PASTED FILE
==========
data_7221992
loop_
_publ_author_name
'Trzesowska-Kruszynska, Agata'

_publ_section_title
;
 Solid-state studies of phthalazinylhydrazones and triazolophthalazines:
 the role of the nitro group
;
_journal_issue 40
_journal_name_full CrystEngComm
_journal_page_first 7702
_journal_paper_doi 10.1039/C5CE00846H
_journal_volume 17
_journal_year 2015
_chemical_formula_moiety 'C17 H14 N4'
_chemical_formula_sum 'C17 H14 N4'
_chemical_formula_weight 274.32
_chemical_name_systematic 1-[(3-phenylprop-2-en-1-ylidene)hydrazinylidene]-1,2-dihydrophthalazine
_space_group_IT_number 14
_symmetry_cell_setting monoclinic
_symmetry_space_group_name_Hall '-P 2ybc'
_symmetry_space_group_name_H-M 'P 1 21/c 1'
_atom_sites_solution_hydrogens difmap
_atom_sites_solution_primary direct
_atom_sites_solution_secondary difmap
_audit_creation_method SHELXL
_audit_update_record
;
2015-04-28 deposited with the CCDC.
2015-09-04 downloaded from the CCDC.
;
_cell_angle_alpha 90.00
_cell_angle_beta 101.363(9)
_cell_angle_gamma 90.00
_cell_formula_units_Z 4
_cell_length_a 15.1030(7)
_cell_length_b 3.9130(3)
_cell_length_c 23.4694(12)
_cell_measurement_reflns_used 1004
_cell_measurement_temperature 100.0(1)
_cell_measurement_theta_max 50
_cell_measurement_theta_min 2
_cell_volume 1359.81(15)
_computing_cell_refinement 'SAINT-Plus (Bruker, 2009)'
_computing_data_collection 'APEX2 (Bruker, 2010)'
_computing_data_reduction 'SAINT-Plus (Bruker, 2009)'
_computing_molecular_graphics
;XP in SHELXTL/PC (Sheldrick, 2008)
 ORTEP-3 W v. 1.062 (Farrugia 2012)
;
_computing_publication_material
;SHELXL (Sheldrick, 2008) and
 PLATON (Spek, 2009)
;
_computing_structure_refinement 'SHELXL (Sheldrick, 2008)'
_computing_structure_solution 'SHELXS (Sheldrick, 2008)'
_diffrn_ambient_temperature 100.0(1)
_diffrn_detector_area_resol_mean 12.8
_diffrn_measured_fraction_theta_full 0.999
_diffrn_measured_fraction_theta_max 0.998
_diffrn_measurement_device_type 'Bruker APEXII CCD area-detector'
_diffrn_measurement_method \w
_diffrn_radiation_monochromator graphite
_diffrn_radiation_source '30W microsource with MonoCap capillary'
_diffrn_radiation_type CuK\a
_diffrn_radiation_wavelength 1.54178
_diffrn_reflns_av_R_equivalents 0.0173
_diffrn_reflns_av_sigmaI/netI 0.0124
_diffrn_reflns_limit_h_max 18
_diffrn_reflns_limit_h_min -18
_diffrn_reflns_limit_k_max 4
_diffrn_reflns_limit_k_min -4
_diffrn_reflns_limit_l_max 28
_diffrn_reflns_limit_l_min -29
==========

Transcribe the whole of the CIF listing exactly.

data_7221992
loop_
_publ_author_name
'Trzesowska-Kruszynska, Agata'

_publ_section_title
;
 Solid-state studies of phthalazinylhydrazones and triazolophthalazines:
 the role of the nitro group
;
_journal_issue 40
_journal_name_full CrystEngComm
_journal_page_first 7702
_journal_paper_doi 10.1039/C5CE00846H
_journal_volume 17
_journal_year 2015
_chemical_formula_moiety 'C17 H14 N4'
_chemical_formula_sum 'C17 H14 N4'
_chemical_formula_weight 274.32
_chemical_name_systematic 1-[(3-phenylprop-2-en-1-ylidene)hydrazinylidene]-1,2-dihydrophthalazine
_space_group_IT_number 14
_symmetry_cell_setting monoclinic
_symmetry_space_group_name_Hall '-P 2ybc'
_symmetry_space_group_name_H-M 'P 1 21/c 1'
_atom_sites_solution_hydrogens difmap
_atom_sites_solution_primary direct
_atom_sites_solution_secondary difmap
_audit_creation_method SHELXL
_audit_update_record
;
2015-04-28 deposited with the CCDC.
2015-09-04 downloaded from the CCDC.
;
_cell_angle_alpha 90.00
_cell_angle_beta 101.363(9)
_cell_angle_gamma 90.00
_cell_formula_units_Z 4
_cell_length_a 15.1030(7)
_cell_length_b 3.9130(3)
_cell_length_c 23.4694(12)
_cell_measurement_reflns_used 1004
_cell_measurement_temperature 100.0(1)
_cell_measurement_theta_max 50
_cell_measurement_theta_min 2
_cell_volume 1359.81(15)
_computing_cell_refinement 'SAINT-Plus (Bruker, 2009)'
_computing_data_collection 'APEX2 (Bruker, 2010)'
_computing_data_reduction 'SAINT-Plus (Bruker, 2009)'
_computing_molecular_graphics
;XP in SHELXTL/PC (Sheldrick, 2008)
 ORTEP-3 W v. 1.062 (Farrugia 2012)
;
_computing_publication_material
;SHELXL (Sheldrick, 2008) and
 PLATON (Spek, 2009)
;
_computing_structure_refinement 'SHELXL (Sheldrick, 2008)'
_computing_structure_solution 'SHELXS (Sheldrick, 2008)'
_diffrn_ambient_temperature 100.0(1)
_diffrn_detector_area_resol_mean 12.8
_diffrn_measured_fraction_theta_full 0.999
_diffrn_measured_fraction_theta_max 0.998
_diffrn_measurement_device_type 'Bruker APEXII CCD area-detector'
_diffrn_measurement_method \w
_diffrn_radiation_monochromator graphite
_diffrn_radiation_source '30W microsource with MonoCap capillary'
_diffrn_radiation_type CuK\a
_diffrn_radiation_wavelength 1.54178
_diffrn_reflns_av_R_equivalents 0.0173
_diffrn_reflns_av_sigmaI/netI 0.0124
_diffrn_reflns_limit_h_max 18
_diffrn_reflns_limit_h_min -18
_diffrn_reflns_limit_k_max 4
_diffrn_reflns_limit_k_min -4
_diffrn_reflns_limit_l_max 28
_diffrn_reflns_limit_l_min -29